“In any organization as it grows, the default answer to any question increasingly becomes no,” he says. “What we developed inside Twitter was a common saying: bias to yes. There have to be many paths to yes inside the company for any idea. Any function is not allowed to tell a different function, ‘You’re not allowed to do that.’”

Taking Mr. Costolo’s lead, Twitter slashed the time it took to get new ideas in front of users from months to days.

At that pace, mistakes happen. But what we’re hearing over and over again at symposium is that that’s okay. In the very first session, self-proclaimed project management nerd Jonathan Gilbert, PMP, challenged project leaders to think fast, learn fast, fail fast.

Jan Musil, chief product owner at SAP America, took it one step further, saying project leaders shouldn’t even think of a project misstep as a failure. It’s continuous improvement.

How are you helping your teams fail, er, I mean, “continually improve”?

Posted by Cyndee Miller on: November 13, 2018 09:11 AM | Permalink | Comments (10)

3 Tips for Building a Strong Project Team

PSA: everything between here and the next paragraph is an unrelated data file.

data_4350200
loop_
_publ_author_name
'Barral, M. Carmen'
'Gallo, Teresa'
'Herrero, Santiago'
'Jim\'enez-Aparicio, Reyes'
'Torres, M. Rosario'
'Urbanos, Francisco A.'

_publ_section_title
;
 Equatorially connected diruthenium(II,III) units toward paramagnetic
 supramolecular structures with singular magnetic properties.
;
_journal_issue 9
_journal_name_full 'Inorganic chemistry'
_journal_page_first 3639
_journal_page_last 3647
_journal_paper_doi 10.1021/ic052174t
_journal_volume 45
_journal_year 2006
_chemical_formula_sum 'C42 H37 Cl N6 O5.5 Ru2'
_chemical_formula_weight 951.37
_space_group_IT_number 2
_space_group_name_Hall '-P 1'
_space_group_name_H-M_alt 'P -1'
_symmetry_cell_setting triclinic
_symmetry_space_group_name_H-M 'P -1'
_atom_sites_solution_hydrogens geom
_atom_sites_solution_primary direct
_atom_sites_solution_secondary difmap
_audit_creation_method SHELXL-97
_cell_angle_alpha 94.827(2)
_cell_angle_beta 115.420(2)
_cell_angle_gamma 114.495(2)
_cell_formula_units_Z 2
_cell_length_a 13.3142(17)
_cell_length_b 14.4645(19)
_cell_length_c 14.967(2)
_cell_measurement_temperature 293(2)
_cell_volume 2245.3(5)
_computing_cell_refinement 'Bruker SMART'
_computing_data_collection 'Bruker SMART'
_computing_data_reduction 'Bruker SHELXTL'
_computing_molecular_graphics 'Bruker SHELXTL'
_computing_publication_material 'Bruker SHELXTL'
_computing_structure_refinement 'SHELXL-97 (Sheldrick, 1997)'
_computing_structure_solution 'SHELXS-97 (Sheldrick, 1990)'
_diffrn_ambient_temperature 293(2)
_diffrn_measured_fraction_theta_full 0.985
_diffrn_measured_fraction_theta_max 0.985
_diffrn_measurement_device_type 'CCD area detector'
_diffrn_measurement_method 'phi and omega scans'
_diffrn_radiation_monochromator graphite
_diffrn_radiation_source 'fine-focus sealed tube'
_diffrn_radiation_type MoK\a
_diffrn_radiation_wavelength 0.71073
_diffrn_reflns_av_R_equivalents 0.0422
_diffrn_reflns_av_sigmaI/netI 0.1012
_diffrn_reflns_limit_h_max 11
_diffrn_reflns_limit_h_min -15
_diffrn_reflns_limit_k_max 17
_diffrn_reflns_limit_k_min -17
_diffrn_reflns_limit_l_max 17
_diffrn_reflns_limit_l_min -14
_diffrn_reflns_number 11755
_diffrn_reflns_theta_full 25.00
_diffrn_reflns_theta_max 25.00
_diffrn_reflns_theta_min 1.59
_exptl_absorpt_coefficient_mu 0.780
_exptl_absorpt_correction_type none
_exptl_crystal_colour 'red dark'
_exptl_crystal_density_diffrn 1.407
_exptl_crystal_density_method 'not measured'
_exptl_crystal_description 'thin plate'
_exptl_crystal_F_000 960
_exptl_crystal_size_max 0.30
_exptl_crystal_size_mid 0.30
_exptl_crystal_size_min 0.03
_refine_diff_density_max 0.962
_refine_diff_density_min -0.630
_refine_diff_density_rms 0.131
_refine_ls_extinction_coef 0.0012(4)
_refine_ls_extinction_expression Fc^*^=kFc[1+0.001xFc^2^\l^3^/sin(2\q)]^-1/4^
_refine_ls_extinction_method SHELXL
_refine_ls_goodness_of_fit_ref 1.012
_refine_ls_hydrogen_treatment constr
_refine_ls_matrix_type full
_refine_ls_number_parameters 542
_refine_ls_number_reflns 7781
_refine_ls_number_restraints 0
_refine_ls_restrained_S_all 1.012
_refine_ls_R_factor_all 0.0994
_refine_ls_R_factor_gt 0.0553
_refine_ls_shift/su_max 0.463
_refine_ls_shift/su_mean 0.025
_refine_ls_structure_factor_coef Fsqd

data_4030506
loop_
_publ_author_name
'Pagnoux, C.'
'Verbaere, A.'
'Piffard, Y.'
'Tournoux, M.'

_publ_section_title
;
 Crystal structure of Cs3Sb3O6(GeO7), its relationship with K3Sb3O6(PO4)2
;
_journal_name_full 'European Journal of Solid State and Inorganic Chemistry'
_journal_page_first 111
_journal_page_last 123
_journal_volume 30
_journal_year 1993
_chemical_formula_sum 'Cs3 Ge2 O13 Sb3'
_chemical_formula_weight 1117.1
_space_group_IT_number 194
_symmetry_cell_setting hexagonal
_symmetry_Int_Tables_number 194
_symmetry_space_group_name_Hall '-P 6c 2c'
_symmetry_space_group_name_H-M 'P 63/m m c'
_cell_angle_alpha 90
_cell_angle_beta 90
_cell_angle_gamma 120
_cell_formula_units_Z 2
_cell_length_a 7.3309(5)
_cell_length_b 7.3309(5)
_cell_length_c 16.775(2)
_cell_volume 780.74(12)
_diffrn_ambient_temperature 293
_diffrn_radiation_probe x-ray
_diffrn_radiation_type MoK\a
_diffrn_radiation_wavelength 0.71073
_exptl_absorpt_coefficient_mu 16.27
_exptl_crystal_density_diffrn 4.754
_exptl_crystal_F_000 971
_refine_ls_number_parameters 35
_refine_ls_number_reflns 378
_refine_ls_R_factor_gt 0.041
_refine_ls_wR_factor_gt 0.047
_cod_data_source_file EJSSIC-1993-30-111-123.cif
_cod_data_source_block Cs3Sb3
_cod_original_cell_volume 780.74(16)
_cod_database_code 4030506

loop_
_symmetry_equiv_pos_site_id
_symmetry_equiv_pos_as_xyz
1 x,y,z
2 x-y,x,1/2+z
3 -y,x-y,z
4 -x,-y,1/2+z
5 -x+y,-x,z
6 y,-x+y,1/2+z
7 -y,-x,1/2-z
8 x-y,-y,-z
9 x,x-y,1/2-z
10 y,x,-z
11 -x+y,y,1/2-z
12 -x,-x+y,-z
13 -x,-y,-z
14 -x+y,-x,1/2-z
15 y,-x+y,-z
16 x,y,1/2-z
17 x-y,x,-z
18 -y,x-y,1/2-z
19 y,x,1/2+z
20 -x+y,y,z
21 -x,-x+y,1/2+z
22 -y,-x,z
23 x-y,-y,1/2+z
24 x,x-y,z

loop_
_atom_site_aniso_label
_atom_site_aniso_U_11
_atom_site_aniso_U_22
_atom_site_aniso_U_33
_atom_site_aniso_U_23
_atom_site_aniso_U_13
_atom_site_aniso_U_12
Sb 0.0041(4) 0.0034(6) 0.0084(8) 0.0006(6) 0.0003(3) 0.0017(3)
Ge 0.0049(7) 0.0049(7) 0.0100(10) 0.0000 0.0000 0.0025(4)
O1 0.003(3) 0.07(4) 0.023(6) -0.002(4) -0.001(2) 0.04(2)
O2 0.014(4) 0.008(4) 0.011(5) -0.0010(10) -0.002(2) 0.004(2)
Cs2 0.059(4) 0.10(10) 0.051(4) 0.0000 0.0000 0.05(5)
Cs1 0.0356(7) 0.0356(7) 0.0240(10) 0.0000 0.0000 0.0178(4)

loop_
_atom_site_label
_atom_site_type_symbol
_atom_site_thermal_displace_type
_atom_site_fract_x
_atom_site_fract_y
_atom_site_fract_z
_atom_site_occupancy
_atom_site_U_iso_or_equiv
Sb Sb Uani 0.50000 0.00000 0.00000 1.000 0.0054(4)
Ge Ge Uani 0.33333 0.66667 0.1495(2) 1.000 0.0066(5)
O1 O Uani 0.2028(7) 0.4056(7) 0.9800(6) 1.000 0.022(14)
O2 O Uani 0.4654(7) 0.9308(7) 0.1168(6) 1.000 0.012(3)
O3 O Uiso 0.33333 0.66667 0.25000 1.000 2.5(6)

A great emphasis is often placed on the selection of a project manager. Much has been written about the need for training, credentials, experience and ability to engage with stakeholders as the keys to a successful project.

 

But, I have not seen a similar level of attention paid to the selection of project team members. In fact, I believe many project stakeholders think there are only two roles on a project: project manager and everyone else. It’s often thought that project managers can surmount every difficulty a project may encounter—and that other team members are less of a consideration.

 

In reality, the selection of team members is as important as the selection of a project manager.

 

Here are some techniques I use to make good choices as I put together a project team:  

  1. Match Personalities to the Urgency of Project Completion